Military jets endanger civilian aircraft



Military planes that fly over Europe without identifying themselves pose a high risk to civilian planes, aviation safety officials said in a report on Tuesday, following a series of near-collisions involving aircraft from Russian war.

The European Commission has asked the European Aviation Safety Agency (EASA) to investigate after recent reports of near-collisions between commercial airliners and Russian military jets flying without electronic identification.

Russian planes have stepped up their patrols over Europe and NATO has responded by sending more fighters into the Baltic skies amid heightened tensions triggered by the Ukraine crisis.

The EASA report, released by the committee, found that security incidents involving “uncooperative” civilian and military aircraft over the high seas, particularly over the Baltic Sea, had increased dramatically. in 2014.

Russia not mentioned

“The risk assessment (…) concludes that the risk to civil aviation is high and this means that mitigation measures to reduce the risk to an acceptable level must be taken,” said the report, which did not mention Russia by name.

EASA also cited a significant increase in “non-cooperative” military activities over the Baltic Sea in recent years.

“Uncooperative” planes are planes that don’t file flight plans or talk to civilian air traffic controllers and turn off their transponders, or electronic identifiers.

Britain said on Tuesday it had dispatched Typhoon fighter jets to intercept two Russian long-range bombers near British airspace.

EASA said there were 13 incidents in the Baltic region in 2014, in which two planes flew close enough to compromise their safety and three airspace violations. These were five security incidents and one airspace violation in 2013.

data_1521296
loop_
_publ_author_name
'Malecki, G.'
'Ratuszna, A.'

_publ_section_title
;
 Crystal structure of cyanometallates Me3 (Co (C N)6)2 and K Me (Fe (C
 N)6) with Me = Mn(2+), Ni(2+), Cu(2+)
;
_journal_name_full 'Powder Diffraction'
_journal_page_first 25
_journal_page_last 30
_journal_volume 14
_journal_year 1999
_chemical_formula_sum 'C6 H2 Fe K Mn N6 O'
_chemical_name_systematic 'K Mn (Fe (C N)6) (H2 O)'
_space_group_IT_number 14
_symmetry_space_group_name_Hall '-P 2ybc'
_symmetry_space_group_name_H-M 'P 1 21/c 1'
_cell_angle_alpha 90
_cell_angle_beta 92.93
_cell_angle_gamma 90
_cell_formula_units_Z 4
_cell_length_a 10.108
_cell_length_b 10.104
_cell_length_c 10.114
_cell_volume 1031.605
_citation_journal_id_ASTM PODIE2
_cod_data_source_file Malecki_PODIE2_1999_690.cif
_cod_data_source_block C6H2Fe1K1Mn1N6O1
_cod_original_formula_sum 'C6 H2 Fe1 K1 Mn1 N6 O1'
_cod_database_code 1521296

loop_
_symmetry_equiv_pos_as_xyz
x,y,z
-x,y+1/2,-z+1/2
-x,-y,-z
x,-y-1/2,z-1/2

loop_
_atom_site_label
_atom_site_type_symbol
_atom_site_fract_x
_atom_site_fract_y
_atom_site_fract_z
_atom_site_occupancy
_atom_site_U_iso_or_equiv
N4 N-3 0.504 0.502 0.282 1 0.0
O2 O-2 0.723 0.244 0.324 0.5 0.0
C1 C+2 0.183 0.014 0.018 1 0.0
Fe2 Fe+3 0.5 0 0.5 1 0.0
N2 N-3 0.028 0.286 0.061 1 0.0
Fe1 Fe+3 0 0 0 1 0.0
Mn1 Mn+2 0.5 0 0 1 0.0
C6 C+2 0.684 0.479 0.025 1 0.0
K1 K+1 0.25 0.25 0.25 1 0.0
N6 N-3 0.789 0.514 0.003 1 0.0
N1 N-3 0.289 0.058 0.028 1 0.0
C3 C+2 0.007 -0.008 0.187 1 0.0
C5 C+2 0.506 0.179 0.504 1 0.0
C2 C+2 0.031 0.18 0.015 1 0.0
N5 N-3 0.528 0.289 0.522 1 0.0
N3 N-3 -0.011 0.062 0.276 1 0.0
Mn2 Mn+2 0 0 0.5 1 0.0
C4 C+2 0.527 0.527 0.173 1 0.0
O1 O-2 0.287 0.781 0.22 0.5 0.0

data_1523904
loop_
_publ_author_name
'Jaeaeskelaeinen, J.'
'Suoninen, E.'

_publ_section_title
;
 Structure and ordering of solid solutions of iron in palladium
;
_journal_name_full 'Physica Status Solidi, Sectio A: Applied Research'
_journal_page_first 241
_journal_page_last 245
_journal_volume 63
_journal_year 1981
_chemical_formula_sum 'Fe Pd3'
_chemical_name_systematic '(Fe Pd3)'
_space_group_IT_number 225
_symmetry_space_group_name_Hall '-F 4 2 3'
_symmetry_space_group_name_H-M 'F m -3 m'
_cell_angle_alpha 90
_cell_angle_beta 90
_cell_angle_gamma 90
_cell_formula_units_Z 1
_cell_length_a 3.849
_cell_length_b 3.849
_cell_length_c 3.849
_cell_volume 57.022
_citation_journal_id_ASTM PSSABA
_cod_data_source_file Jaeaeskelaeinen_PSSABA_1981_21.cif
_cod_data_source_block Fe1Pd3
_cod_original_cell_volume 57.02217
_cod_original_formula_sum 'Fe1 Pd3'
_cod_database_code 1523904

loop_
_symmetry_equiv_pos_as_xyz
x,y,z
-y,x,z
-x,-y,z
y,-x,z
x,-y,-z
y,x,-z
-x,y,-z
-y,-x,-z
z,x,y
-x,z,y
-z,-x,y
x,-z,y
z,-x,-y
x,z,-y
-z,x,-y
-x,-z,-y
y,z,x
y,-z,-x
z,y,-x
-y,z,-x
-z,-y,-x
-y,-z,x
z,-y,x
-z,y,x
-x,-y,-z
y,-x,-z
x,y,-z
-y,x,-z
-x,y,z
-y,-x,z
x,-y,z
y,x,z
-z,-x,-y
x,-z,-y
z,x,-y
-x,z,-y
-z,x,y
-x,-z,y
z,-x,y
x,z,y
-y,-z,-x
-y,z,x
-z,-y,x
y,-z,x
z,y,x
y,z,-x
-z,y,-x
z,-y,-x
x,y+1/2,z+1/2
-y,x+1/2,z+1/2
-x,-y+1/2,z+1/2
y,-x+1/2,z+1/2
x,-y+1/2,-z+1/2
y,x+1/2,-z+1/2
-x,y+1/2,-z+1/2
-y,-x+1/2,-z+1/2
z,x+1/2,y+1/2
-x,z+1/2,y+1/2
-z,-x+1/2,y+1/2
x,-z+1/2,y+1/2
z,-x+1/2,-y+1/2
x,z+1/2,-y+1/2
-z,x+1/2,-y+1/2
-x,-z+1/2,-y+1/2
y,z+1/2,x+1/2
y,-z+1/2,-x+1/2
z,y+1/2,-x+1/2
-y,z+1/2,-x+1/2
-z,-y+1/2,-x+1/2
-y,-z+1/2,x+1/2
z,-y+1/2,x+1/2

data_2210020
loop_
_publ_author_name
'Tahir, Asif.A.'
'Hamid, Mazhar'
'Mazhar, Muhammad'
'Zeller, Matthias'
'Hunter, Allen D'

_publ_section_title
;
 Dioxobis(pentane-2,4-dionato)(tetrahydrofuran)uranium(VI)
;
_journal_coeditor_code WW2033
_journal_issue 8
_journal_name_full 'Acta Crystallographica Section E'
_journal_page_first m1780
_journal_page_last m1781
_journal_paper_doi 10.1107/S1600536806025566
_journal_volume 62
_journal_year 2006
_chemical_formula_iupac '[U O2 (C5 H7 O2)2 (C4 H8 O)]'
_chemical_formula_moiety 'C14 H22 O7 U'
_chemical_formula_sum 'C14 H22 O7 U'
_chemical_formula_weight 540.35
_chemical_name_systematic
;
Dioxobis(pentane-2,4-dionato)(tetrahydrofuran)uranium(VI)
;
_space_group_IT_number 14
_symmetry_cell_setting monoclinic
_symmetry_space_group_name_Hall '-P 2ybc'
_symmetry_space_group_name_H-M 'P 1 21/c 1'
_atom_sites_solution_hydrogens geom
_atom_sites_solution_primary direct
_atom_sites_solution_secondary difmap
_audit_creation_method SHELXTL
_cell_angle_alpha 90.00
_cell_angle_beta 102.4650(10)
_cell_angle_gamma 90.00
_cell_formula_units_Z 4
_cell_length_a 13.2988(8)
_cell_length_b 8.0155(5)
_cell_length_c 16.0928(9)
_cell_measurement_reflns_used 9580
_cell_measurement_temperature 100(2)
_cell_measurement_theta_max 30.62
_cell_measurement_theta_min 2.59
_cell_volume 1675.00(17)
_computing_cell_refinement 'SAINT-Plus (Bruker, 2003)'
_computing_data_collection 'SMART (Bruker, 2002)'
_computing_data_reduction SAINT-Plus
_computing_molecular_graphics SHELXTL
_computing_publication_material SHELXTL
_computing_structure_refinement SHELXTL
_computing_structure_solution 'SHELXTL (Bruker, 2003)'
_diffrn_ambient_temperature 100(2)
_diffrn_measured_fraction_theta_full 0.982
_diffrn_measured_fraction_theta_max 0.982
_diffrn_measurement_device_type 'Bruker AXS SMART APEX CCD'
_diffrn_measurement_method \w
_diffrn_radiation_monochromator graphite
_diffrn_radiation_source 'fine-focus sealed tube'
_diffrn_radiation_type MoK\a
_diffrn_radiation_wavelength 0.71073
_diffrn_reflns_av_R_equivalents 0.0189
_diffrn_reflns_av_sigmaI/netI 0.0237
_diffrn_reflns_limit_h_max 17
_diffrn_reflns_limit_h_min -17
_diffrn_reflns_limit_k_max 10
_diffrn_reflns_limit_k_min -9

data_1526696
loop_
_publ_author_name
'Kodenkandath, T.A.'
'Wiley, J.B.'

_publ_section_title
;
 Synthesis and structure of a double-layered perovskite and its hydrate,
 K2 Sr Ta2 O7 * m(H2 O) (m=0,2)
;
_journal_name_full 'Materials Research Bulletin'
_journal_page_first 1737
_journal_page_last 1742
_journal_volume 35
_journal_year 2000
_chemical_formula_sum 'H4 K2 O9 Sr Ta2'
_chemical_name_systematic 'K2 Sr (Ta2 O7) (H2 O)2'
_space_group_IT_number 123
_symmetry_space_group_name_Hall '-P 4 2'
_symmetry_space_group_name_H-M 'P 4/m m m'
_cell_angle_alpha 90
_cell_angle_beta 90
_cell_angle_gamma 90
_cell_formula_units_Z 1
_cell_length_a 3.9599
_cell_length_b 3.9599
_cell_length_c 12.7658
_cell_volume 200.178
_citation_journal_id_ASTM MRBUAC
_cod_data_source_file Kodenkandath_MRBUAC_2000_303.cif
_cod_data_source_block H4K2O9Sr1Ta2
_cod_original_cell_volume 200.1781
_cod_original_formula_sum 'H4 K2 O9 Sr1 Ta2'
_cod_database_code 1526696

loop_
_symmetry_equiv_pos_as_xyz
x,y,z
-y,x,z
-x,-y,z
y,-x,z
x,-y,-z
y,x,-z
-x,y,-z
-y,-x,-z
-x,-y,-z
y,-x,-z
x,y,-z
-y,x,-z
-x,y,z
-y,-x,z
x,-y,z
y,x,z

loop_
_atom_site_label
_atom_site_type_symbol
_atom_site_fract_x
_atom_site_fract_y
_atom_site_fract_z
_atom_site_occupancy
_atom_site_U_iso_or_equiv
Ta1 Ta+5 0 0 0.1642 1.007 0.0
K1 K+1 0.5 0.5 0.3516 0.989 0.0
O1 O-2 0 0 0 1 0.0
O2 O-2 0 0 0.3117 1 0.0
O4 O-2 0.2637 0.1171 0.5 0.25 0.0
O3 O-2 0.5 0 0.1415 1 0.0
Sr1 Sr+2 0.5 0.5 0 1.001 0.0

Military jets that did not release or file flight plans were involved in most of the incidents over the past year, the report said, without naming the countries involved.

Secret flights elsewhere

In addition to incidents over the Baltic, several other EU member states have reported an increase in secret military flights over the Atlantic Ocean, Black Sea and Aegean Sea, according to the report.

EASA urged governments to harmonize and publish the operational requirements of their air forces to ensure that the military pays proper attention to civilian aircraft. He urged governments to harmonize civil-military coordination procedures for air traffic management at EU level.

Swedish authorities said last December that a Russian military plane nearly collided with a commercial passenger plane near southern Sweden, but Moscow insisted its plane had kept a distance of security. NATO accused Russia at the time of posing a danger to civil aviation in the Baltic region.

East-West tensions increased after a Malaysian airliner was shot down over eastern Ukraine last July. Western experts have said he was most likely shot down by a surface-to-air missile fired from territory held by pro-Russian separatists.



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